OTHER LIVES - ALLISON & HANNAFORD
Dael Allison, ‘Fairweather’s
Hannaford, ‘Curio’ (2014)
putting poetry to the task of exploring other lives, other events. With ‘Fairweather’s
Raft’, Allison looks at the life of iconic Australian artist Ian Fairweather (29
September 1891 – 20 May 1974); while with ‘Curio’, Kristin Hannaford
pays homage to the history of women working as taxidermists, naturalists and
exhibitors in 19th Century Australia – in particular, to Jane
Catharine Tost and her daughter Ada Jane Rohu who established and ran ‘Tost and
Rohu’, a taxidermy and curio shop known affectionately at the time as ‘The
Queerest Shop in Sydney’.
‘On the cover
of Fairweather’s Raft a toy-like sailing vessel is adrift
on a glassy ocean, its sail reflected as a shadow beneath the surface – and
beneath the surface is where the reader is led by Dael Allison in this fine
collection. Based on extensive research and a strongly empathic response to
her subject Allison guides with skilful passion through a key period in the
obsessive, turbulent and estranged life of Ian Fairweather (1891-1974) ‘one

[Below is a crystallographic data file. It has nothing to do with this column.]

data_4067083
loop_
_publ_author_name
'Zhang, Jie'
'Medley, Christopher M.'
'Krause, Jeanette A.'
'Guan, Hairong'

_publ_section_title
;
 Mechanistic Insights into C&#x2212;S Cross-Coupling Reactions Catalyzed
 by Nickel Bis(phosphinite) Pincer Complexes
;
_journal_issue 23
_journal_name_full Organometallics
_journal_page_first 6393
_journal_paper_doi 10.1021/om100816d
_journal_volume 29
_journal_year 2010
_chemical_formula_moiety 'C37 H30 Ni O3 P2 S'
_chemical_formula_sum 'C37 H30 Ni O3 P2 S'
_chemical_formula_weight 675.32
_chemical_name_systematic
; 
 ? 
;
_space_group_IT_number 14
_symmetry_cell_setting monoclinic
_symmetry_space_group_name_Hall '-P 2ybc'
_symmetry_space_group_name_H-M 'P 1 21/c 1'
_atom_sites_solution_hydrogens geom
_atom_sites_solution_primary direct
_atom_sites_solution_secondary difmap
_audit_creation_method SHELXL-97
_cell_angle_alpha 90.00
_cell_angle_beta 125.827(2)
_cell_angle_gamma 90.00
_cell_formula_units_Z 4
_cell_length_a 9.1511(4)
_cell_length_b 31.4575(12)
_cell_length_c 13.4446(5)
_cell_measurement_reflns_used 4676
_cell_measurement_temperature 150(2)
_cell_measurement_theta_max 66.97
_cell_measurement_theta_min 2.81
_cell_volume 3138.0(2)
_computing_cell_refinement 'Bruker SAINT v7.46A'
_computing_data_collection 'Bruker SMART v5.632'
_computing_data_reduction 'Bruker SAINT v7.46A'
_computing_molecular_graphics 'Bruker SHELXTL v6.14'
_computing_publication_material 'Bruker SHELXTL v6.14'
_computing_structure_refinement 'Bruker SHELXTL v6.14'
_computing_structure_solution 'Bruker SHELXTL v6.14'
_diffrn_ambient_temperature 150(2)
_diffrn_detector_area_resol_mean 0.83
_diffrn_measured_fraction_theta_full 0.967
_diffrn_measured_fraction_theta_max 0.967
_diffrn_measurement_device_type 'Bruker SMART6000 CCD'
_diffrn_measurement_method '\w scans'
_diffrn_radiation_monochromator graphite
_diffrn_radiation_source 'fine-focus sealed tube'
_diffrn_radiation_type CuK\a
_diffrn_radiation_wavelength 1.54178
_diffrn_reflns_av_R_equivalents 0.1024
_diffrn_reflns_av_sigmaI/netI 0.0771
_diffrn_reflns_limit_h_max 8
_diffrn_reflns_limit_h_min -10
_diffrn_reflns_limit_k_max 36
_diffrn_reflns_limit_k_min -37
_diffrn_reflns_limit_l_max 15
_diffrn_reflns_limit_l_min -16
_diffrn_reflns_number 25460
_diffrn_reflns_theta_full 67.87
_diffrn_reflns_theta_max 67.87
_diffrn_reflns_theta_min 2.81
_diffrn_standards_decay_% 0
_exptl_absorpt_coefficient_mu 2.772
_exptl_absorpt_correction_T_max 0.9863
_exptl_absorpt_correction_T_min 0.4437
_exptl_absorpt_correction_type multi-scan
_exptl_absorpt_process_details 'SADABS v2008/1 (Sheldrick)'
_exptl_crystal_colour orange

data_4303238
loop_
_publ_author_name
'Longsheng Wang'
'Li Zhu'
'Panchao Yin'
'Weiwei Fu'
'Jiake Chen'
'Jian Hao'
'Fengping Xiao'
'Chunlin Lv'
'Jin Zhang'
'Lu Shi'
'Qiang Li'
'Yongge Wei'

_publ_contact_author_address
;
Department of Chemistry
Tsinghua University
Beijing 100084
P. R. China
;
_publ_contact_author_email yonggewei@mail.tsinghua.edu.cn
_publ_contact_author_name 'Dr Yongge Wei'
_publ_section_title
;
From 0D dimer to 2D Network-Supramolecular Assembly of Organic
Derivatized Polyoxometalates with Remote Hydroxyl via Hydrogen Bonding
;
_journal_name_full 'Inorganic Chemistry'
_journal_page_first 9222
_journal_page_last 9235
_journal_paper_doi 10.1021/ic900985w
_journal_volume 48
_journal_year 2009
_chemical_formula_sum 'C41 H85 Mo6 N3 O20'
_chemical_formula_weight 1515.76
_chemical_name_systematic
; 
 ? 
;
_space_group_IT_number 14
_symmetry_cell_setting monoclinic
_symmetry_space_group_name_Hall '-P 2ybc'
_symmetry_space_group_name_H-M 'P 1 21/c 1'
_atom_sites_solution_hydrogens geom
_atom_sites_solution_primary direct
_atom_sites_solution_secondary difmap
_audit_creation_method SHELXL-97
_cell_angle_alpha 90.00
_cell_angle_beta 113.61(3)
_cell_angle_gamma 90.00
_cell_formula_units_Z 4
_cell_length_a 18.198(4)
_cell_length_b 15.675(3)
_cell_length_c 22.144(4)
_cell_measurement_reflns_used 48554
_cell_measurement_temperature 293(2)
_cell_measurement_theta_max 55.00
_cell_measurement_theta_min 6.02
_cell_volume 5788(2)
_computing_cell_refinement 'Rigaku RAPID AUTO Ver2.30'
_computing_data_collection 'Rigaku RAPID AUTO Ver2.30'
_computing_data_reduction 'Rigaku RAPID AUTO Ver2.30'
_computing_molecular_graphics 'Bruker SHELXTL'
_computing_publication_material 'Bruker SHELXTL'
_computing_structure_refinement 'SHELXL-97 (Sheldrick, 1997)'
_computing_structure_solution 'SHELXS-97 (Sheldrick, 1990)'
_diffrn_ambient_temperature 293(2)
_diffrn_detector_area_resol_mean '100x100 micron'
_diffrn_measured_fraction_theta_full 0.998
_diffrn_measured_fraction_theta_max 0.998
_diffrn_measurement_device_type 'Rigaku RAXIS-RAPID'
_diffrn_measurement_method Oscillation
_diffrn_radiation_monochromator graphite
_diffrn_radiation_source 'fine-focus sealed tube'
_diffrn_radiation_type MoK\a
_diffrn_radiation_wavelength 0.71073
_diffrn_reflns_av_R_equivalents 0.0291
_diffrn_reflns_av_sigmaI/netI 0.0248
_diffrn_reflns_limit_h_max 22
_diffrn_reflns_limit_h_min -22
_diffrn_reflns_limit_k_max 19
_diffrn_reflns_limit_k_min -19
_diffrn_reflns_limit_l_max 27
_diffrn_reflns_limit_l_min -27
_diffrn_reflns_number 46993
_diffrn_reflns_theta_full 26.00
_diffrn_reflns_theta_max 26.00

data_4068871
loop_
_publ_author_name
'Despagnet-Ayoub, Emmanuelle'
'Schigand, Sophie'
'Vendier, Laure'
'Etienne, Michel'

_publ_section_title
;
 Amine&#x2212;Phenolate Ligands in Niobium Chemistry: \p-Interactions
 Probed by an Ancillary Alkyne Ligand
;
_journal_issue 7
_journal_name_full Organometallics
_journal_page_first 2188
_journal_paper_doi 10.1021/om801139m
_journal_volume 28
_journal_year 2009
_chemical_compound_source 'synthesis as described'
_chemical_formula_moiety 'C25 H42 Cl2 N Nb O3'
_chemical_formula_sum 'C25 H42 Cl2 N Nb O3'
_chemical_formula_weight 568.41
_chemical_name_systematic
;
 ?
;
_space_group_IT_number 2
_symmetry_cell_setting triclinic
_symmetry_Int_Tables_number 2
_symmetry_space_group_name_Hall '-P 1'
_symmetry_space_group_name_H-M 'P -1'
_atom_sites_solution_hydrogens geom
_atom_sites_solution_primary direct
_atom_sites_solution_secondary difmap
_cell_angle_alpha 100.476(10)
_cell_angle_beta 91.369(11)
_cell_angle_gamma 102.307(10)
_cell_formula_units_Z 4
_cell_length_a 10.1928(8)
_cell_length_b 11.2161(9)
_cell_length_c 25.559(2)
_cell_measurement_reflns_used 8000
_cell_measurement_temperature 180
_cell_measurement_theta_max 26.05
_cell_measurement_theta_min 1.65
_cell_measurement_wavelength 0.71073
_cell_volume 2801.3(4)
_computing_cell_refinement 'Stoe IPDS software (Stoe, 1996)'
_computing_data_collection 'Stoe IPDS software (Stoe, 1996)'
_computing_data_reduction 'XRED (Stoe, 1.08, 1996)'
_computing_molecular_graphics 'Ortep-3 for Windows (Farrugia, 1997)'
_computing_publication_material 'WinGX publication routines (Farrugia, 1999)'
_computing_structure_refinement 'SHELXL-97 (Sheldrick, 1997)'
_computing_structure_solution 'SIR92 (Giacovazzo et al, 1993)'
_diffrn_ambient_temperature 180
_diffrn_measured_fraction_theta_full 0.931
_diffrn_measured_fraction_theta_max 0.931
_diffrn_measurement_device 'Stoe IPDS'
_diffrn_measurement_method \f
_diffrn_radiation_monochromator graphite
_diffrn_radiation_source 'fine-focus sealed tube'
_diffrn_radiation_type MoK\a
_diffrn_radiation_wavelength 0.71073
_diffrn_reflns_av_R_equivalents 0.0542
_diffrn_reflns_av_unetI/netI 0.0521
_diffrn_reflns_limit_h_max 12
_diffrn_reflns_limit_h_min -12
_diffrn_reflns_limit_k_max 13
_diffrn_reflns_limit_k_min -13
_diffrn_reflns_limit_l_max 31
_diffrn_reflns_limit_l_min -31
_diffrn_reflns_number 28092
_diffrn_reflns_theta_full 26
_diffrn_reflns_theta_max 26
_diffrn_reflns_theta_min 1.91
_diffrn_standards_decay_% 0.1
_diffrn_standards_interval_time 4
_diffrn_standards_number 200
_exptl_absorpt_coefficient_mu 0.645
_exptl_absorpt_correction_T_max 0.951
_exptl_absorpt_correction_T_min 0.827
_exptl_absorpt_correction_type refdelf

of Australia’s most iconic and enigmatic artists.’
Gillian Telford, ‘Mascara Literary Review’, June 2013
'Taxidermy isn't such a daft subject-matter for poetry after all, when you're reminded what metaphor lets us do. But to what degree do we want to compare our poems to museum specimens? At the time, the strange creatures that Jane Tost and Ada Rohu assembled were more than loot: they were intended to encourage a sense of awe and wonder in people far away from the Antipodes, and doubtless they did just that. Now many of them are only a reminder of our own flaws. Are the awe and wonder gone forever, or can we go somewhere else to find them?'
Mary Cresswell, 'Plumwood Mountain', Volume 2 No 1, 2015.
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